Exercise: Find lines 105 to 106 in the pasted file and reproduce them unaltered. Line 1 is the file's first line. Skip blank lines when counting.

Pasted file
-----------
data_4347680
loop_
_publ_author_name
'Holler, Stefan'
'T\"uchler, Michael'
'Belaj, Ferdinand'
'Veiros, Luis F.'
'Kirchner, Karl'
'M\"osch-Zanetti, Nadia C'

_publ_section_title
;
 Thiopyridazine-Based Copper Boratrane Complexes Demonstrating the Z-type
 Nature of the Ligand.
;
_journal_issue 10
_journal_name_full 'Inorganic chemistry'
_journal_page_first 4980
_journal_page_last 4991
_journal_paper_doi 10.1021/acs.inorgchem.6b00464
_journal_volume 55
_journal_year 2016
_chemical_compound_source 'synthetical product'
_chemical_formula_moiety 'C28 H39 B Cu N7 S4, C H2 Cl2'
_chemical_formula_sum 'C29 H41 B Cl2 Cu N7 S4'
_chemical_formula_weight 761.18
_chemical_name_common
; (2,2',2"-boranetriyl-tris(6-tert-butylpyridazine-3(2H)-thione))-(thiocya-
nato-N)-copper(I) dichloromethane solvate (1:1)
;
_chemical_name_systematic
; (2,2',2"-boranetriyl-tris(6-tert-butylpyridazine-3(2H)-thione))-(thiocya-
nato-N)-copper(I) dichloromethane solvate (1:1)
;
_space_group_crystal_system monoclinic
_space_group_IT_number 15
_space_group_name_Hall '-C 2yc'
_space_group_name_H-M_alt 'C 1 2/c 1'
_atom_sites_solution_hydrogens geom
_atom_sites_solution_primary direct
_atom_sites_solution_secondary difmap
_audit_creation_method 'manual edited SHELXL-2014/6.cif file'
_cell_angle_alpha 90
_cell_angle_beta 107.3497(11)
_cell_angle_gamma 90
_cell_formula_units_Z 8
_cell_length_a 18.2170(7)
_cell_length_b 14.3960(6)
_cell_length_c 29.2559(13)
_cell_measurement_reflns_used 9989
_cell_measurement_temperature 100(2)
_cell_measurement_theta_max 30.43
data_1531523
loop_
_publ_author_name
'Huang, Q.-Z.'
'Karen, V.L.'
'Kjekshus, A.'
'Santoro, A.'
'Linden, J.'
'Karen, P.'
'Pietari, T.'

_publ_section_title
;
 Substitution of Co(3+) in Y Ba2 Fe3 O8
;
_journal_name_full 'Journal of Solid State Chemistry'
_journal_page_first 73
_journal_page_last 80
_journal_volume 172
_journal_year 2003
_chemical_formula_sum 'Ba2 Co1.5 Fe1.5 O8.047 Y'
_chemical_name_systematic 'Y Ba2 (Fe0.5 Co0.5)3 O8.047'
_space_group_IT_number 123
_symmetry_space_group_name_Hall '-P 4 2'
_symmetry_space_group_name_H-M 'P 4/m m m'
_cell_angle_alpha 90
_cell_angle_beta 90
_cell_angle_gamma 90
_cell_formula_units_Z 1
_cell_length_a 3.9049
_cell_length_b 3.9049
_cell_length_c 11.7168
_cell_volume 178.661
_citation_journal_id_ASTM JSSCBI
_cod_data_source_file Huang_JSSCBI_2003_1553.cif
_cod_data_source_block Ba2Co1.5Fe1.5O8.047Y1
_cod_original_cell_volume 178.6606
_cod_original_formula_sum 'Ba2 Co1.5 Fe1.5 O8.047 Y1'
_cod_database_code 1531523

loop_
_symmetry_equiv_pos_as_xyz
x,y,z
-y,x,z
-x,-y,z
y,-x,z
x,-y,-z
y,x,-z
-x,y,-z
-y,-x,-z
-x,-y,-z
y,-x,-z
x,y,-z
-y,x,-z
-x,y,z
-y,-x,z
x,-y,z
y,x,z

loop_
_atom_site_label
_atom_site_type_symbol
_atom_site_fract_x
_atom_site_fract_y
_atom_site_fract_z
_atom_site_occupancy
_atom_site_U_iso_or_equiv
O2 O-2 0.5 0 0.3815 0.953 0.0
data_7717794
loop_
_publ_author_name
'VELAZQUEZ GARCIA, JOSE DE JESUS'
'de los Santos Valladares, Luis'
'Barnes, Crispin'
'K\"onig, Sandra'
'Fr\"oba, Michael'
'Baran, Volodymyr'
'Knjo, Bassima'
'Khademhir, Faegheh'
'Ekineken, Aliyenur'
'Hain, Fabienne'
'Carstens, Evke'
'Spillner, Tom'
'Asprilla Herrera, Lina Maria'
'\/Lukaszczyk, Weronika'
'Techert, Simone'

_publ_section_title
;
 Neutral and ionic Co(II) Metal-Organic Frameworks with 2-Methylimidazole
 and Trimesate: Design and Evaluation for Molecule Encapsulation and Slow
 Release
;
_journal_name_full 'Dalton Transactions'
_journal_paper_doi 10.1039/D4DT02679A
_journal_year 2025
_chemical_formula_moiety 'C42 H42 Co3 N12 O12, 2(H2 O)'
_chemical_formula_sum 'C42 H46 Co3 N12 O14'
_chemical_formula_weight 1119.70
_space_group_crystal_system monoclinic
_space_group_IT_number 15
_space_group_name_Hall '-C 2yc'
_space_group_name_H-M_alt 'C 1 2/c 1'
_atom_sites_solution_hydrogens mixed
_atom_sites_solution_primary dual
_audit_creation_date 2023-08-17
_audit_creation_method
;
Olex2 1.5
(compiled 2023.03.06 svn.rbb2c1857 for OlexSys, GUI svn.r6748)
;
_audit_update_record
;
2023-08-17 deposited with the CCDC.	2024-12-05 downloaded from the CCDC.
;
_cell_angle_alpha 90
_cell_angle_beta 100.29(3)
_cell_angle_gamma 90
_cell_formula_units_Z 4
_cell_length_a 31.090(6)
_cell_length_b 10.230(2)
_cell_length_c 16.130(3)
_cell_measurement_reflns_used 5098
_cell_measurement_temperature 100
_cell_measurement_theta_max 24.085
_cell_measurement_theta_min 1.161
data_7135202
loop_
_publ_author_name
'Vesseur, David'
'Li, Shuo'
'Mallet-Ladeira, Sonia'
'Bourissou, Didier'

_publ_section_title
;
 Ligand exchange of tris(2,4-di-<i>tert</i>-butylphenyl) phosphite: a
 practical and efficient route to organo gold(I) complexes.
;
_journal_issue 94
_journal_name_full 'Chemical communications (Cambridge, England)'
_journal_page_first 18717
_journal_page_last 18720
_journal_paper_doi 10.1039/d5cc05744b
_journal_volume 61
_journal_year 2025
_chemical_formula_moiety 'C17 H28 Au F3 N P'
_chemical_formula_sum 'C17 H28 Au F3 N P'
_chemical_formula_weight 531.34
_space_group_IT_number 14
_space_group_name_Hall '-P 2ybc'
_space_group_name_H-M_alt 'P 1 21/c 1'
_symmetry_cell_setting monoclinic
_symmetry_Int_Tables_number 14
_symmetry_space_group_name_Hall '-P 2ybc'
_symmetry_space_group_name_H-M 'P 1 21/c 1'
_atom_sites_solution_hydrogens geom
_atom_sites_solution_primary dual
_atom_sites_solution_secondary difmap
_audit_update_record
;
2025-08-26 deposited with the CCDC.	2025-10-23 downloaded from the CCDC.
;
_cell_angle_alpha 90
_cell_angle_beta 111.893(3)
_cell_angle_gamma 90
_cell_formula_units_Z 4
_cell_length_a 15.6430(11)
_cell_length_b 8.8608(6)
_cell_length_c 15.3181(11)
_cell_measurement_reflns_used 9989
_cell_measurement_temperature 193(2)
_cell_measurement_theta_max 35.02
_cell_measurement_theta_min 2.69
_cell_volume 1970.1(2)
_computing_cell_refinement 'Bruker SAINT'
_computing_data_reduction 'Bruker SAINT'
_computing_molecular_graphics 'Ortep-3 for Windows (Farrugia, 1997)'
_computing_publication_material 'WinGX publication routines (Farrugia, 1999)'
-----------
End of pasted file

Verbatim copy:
-y,-x,z
x,-y,z